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How to choose eco-friendly oak kitchen cabinets

To the average consumer, an oak is an oak is an oak. Yet, much oak hails from old-growth rainforests in Canada and Russia. This type of wood sourcing destroys biodiversity and contributes to global climate change. Other oak has been grown in second-growth forests and is eco-friendly. There are a number of different "earth friendly" certification stickers on oak kitchen cabinets. But how can you be sure that your choice represents good stewardship?

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Oak kitchen cabinets: certifications

Forest Stewardship Council (FSC). The benchmark of certification, wood products bearing FSC certification require evidence of 'chain-of-custody,' which means the product has been sourced ethically from oak tree to oak kitchen cabinets. According to Terry Zinn, Director of Certification at Green Cabinetry Source, with FSC certification you can "track that piece of lumber you're holding to a stump somewhere." Forest Stewardship Council certification is the only furniture and cabinetry certification process to gain points for organizations seeking recognition from the Leadership in Energy and Environmental Design (LEED) program.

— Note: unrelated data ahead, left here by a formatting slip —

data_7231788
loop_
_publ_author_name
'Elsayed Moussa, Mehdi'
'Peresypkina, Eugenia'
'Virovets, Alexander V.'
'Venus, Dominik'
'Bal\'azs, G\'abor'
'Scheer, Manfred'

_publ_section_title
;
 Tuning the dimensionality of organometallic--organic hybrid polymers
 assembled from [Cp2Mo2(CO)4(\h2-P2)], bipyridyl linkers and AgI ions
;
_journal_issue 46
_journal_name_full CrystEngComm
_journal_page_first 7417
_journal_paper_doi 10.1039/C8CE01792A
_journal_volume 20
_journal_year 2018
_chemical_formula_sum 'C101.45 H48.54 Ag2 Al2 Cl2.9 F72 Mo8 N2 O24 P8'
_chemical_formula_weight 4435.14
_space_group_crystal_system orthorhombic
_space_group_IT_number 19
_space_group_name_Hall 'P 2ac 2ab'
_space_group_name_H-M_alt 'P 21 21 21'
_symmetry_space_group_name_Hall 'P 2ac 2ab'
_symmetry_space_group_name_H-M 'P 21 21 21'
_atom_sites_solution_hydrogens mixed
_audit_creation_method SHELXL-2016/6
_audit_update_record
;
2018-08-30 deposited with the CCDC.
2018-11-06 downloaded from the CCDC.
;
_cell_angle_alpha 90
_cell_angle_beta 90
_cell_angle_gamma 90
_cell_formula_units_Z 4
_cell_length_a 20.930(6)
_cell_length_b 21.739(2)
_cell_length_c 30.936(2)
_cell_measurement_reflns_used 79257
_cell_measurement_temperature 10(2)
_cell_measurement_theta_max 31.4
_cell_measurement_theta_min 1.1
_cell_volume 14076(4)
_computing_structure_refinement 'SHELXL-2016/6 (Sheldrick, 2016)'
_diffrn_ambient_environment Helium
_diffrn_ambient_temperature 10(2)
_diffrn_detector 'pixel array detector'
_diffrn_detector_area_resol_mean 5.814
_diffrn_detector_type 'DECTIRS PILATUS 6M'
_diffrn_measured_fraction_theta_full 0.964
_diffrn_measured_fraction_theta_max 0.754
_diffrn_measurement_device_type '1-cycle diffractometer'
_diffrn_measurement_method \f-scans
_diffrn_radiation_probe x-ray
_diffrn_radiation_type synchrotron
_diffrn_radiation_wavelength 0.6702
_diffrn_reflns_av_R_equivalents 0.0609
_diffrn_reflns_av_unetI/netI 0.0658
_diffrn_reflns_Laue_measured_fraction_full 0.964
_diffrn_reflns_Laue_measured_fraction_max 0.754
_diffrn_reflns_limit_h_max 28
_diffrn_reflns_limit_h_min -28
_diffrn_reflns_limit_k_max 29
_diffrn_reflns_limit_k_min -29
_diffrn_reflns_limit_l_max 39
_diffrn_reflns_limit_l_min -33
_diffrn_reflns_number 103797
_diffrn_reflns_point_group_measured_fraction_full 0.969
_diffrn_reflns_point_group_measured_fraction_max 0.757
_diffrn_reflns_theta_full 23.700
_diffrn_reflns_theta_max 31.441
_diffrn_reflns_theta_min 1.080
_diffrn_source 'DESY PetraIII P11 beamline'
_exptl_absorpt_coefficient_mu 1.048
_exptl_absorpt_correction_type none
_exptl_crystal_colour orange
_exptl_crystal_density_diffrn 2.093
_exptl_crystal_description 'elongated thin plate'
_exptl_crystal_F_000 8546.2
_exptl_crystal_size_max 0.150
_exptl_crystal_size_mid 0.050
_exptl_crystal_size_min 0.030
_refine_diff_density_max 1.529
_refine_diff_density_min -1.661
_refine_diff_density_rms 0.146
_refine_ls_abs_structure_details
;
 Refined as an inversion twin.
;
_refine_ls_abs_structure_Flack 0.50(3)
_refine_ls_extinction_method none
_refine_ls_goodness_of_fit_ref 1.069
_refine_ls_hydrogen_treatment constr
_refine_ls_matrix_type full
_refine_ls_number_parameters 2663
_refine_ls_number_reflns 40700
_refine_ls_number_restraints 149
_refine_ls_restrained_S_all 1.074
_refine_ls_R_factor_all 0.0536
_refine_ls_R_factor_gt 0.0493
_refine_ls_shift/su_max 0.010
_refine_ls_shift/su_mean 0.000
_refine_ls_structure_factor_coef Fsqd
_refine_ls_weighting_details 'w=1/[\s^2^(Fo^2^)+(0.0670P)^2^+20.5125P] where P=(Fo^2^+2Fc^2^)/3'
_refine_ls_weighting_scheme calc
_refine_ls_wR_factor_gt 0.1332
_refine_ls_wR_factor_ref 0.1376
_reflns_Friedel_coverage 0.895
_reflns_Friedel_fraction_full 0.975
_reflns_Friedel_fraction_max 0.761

Sustainable Forestry Initiative (SFI). Similar to FSC, SFI certification requires 'chain-of-custody,' which suggests SFI does rigorous tracking of sourcing practices in the name of sustainability. The SFI was recently refused LEED acceptance, however; and organizations like Forest Ethics accuse SFI of 'green-washing' business-as-usual.

Environmental Stewardship Program (ESP). A more general certification program, ESP certification indicates a broad array of sound environmental practices, but does not necessarily indicate the wood in your oak kitchen cabinets has been sourced from a second-growth forest. Board members include executives at manufacturers like Masco and Masterbrand, both makers of prominent brands like Kraftsmaid, Adelphi, Aristokraft and others.

The paper-work involved for chain-of-custory certification puts many off, according to Zinn. Of those with ESP certification, he says "less than 5 percent have chain-of-custody certification." Yet, "50 percent have source certification," which means that the forests, but not the labor, are state-certified.

These products bear no stamp alerting the consumer of their different definitions of sustainability. Make sustainable practices the default in your consumer choices; and always ask your vendor which oak is source-certified.

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